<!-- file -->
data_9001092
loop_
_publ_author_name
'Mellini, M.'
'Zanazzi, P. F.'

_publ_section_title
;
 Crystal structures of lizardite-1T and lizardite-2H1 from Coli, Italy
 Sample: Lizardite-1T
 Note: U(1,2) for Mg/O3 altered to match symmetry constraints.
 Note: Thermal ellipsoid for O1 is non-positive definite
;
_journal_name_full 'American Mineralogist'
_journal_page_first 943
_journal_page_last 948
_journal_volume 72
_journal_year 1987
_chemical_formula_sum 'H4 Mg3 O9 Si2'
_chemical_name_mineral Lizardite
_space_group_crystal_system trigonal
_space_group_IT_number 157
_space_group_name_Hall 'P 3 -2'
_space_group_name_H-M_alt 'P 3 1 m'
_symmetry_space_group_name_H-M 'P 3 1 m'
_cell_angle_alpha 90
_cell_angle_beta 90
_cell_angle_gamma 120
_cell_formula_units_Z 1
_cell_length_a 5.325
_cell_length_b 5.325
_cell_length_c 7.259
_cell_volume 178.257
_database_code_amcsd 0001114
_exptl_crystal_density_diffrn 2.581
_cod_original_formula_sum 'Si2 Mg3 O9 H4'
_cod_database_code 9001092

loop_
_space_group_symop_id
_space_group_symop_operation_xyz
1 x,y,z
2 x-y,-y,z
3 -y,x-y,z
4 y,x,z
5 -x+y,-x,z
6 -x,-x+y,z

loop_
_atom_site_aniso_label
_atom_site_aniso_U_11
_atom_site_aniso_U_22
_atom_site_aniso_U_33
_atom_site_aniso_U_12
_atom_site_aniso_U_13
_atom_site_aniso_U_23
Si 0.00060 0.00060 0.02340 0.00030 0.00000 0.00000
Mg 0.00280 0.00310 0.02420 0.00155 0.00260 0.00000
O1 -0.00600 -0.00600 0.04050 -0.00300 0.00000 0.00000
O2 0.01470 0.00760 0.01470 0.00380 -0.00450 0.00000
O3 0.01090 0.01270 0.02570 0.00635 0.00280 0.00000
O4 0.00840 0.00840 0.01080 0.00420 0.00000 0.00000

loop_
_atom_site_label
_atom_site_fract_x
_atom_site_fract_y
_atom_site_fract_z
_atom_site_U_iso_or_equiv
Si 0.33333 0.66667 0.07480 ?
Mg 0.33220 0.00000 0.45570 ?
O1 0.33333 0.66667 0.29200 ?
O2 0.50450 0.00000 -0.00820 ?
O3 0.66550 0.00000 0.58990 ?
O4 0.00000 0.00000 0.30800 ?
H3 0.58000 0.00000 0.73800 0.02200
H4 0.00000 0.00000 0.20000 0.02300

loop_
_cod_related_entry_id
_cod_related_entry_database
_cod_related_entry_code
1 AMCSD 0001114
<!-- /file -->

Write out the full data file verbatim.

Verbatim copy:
data_9001092
loop_
_publ_author_name
'Mellini, M.'
'Zanazzi, P. F.'

_publ_section_title
;
 Crystal structures of lizardite-1T and lizardite-2H1 from Coli, Italy
 Sample: Lizardite-1T
 Note: U(1,2) for Mg/O3 altered to match symmetry constraints.
 Note: Thermal ellipsoid for O1 is non-positive definite
;
_journal_name_full 'American Mineralogist'
_journal_page_first 943
_journal_page_last 948
_journal_volume 72
_journal_year 1987
_chemical_formula_sum 'H4 Mg3 O9 Si2'
_chemical_name_mineral Lizardite
_space_group_crystal_system trigonal
_space_group_IT_number 157
_space_group_name_Hall 'P 3 -2'
_space_group_name_H-M_alt 'P 3 1 m'
_symmetry_space_group_name_H-M 'P 3 1 m'
_cell_angle_alpha 90
_cell_angle_beta 90
_cell_angle_gamma 120
_cell_formula_units_Z 1
_cell_length_a 5.325
_cell_length_b 5.325
_cell_length_c 7.259
_cell_volume 178.257
_database_code_amcsd 0001114
_exptl_crystal_density_diffrn 2.581
_cod_original_formula_sum 'Si2 Mg3 O9 H4'
_cod_database_code 9001092

loop_
_space_group_symop_id
_space_group_symop_operation_xyz
1 x,y,z
2 x-y,-y,z
3 -y,x-y,z
4 y,x,z
5 -x+y,-x,z
6 -x,-x+y,z

loop_
_atom_site_aniso_label
_atom_site_aniso_U_11
_atom_site_aniso_U_22
_atom_site_aniso_U_33
_atom_site_aniso_U_12
_atom_site_aniso_U_13
_atom_site_aniso_U_23
Si 0.00060 0.00060 0.02340 0.00030 0.00000 0.00000
Mg 0.00280 0.00310 0.02420 0.00155 0.00260 0.00000
O1 -0.00600 -0.00600 0.04050 -0.00300 0.00000 0.00000
O2 0.01470 0.00760 0.01470 0.00380 -0.00450 0.00000
O3 0.01090 0.01270 0.02570 0.00635 0.00280 0.00000
O4 0.00840 0.00840 0.01080 0.00420 0.00000 0.00000

loop_
_atom_site_label
_atom_site_fract_x
_atom_site_fract_y
_atom_site_fract_z
_atom_site_U_iso_or_equiv
Si 0.33333 0.66667 0.07480 ?
Mg 0.33220 0.00000 0.45570 ?
O1 0.33333 0.66667 0.29200 ?
O2 0.50450 0.00000 -0.00820 ?
O3 0.66550 0.00000 0.58990 ?
O4 0.00000 0.00000 0.30800 ?
H3 0.58000 0.00000 0.73800 0.02200
H4 0.00000 0.00000 0.20000 0.02300

loop_
_cod_related_entry_id
_cod_related_entry_database
_cod_related_entry_code
1 AMCSD 0001114